Sometimes Participation Is Bad: To Participate Meaningfully and Barring the Right to Claim Spousal Relief

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Keith, Stephen and I are in the thrice-annual process of sifting through hundreds of developments and choosing the cream of the crop for inclusion and analysis in the Saltz/Book treatise. A case that slipped through when it came out earlier this year is Rogers v Commissioner, which discusses the modified version of res judicata that applies to requests for spousal relief. We discuss the issue extensively in Chapter 7C, which is a standalone chapter addressing relief from joint and several liability.

Rogers provides another piece in the puzzle as to when a taxpayer will be prevented from claiming innocent spouse relief by virtue of failing to raise the claim in an earlier proceeding.

I will briefly discuss the issue and the case below.

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The doctrine of res judicata, or claim preclusion, provides that a previously litigated matter may not be pursued further by the same parties once there has been a final decision on the merits. Section 6015(g)(2) modifies the common law doctrine of res judicata with regard to claims for relief from joint and several liability. It provides that judicata does not bar a taxpayer from requesting relief under section 6015(b), (c), or (f) if: (1) relief from joint and several liability under section 6015 was not an issue in the prior proceeding; and (2) the taxpayer did not participate meaningfully in the prior proceeding.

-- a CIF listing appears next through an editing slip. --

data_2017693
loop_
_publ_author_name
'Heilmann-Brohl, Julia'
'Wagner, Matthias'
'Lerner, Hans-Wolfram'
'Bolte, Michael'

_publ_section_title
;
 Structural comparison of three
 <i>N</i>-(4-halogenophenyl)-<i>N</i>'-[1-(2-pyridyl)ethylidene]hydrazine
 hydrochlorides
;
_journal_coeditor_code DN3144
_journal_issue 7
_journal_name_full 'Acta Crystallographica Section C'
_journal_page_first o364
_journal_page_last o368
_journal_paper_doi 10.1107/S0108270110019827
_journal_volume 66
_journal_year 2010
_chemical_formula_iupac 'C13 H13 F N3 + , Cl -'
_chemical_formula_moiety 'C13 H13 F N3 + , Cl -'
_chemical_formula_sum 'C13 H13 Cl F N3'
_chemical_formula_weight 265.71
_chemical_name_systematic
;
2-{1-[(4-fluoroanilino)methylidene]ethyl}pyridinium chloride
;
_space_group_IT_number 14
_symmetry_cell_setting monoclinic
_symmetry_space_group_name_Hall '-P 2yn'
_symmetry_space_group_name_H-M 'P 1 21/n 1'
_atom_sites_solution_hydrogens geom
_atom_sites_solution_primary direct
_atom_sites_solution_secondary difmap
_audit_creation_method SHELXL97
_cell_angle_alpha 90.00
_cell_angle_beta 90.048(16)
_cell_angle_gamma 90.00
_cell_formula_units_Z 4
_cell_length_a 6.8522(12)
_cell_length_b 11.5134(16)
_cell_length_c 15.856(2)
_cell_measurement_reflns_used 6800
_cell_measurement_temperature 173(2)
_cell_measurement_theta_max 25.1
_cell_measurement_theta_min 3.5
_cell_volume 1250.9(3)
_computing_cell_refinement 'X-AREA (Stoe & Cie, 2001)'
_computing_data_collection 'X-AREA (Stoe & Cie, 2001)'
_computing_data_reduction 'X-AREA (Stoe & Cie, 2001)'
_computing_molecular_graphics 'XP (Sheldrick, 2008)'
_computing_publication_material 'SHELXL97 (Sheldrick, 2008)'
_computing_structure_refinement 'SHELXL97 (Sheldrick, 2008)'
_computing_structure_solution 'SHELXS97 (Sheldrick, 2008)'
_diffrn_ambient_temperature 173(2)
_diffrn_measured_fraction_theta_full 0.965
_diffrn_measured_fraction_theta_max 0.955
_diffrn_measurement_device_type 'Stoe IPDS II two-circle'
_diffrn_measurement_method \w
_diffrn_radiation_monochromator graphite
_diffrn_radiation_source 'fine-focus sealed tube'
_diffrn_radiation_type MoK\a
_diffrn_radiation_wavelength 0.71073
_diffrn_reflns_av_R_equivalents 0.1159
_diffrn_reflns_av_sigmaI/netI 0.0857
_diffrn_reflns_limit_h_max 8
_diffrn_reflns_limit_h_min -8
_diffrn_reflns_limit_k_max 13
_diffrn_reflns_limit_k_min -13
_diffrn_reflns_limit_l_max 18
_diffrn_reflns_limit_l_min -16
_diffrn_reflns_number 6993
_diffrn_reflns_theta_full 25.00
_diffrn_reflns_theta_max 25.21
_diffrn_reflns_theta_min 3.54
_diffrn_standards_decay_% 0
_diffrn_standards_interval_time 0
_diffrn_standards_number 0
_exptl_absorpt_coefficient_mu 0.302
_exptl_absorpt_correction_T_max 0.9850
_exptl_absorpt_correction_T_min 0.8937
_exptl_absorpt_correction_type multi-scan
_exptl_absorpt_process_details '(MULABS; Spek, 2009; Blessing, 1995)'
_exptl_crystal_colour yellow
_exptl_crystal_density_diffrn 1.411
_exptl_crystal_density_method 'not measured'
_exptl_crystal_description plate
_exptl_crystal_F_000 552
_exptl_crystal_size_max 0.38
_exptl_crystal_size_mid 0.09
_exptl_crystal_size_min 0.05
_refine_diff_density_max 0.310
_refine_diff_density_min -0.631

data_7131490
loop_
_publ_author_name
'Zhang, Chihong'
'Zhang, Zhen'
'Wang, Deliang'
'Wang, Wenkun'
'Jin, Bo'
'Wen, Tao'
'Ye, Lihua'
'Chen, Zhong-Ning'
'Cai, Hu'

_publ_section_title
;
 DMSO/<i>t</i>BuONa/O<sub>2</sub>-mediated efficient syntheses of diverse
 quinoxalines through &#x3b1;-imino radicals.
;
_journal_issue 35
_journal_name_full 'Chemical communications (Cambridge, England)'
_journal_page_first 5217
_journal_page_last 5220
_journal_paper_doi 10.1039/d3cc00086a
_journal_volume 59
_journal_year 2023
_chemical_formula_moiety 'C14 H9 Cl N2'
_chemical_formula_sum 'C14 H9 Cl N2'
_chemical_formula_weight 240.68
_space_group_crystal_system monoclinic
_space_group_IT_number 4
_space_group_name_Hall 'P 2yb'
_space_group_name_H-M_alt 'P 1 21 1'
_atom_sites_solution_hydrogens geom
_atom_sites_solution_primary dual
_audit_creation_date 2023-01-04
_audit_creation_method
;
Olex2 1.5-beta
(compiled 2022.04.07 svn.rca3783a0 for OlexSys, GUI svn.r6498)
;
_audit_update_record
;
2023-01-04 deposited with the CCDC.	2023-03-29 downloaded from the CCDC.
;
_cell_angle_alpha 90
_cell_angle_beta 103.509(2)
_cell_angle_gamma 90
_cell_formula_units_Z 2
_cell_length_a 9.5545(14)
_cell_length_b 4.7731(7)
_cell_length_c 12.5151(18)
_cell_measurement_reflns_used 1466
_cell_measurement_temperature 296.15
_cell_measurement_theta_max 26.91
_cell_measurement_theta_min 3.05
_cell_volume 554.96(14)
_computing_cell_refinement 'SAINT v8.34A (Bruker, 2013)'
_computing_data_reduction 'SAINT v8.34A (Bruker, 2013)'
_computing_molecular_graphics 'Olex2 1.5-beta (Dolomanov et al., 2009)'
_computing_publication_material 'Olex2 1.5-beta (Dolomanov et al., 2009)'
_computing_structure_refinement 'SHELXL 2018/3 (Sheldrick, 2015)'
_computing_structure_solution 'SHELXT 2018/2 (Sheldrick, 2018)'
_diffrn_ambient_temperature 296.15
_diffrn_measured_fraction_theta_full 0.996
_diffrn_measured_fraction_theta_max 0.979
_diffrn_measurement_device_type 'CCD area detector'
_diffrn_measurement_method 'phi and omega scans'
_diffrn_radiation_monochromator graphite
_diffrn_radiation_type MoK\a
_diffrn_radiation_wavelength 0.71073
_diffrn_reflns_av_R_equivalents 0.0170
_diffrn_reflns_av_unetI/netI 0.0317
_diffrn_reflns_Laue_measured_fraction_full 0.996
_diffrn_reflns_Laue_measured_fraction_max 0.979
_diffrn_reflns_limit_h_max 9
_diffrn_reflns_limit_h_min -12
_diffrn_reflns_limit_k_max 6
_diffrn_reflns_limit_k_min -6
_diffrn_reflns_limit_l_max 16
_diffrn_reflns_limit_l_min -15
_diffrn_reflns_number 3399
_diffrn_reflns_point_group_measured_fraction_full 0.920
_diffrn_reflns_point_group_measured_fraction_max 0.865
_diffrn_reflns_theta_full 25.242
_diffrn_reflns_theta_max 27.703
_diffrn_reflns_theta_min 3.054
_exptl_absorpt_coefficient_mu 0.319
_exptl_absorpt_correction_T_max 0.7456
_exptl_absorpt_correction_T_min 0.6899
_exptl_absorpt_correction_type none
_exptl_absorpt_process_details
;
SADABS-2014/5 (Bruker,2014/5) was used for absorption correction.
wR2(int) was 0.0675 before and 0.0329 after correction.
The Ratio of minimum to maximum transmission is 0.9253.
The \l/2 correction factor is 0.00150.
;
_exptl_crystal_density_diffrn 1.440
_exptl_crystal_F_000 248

The statute does not discuss what it means to participate meaningfully in the prior proceeding. Over the years, there have been a handful of cases that have set out what it means to meaningfully participate in a prior proceeding.

Back quickly to the facts of Rogers. Mrs. Rogers and her spouse were no stranger to taxes or tax problems. Mr. Rogers was a tax lawyer who gained some attention principally by putting together debt distressed investments in Brazilian consumer receivables that purportedly generated worthless debt deductions.

The opinion discusses how IRS examined the Rogers’ joint 2004 return, which eventually led to a notice of deficiency proposing an approximate $466,000 tax adjustment mostly stemming from unreported income and excess deductions from Mr. Rogers. The Rogers’ petitioned and tried the matter in Tax Court; Mr. Rogers was counsel for both himself and his wife (as he was for Mrs. Rogers in this matter).

In a 2014 Tax Court opinion, the Tax Court mostly agreed with the IRS and found that they failed to 1) include  income from the husband’s activity and 2) substantiate some business  deductions.  On appeal the 7th Circuit affirmed the Tax Court.

In the original Tax Court deficiency case, Mrs. Rogers did not claim relief under Section 6015. After the Tax Court decision became final, Mrs. Rogers filed a Form 8857, claiming spousal relief for a number of years, including 2004, the year that was the subject of the deficiency proceeding.

IRS denied the claim, and Mrs. Rogers filed a standalone petition to Tax Court seeking court review of the IRS’s denial. IRS moved to dismiss the case as per Section 6015(g)(2) on the grounds that she had her chance in the deficiency case to raise a claim for spousal relief and she was not now entitled to a second apple bite.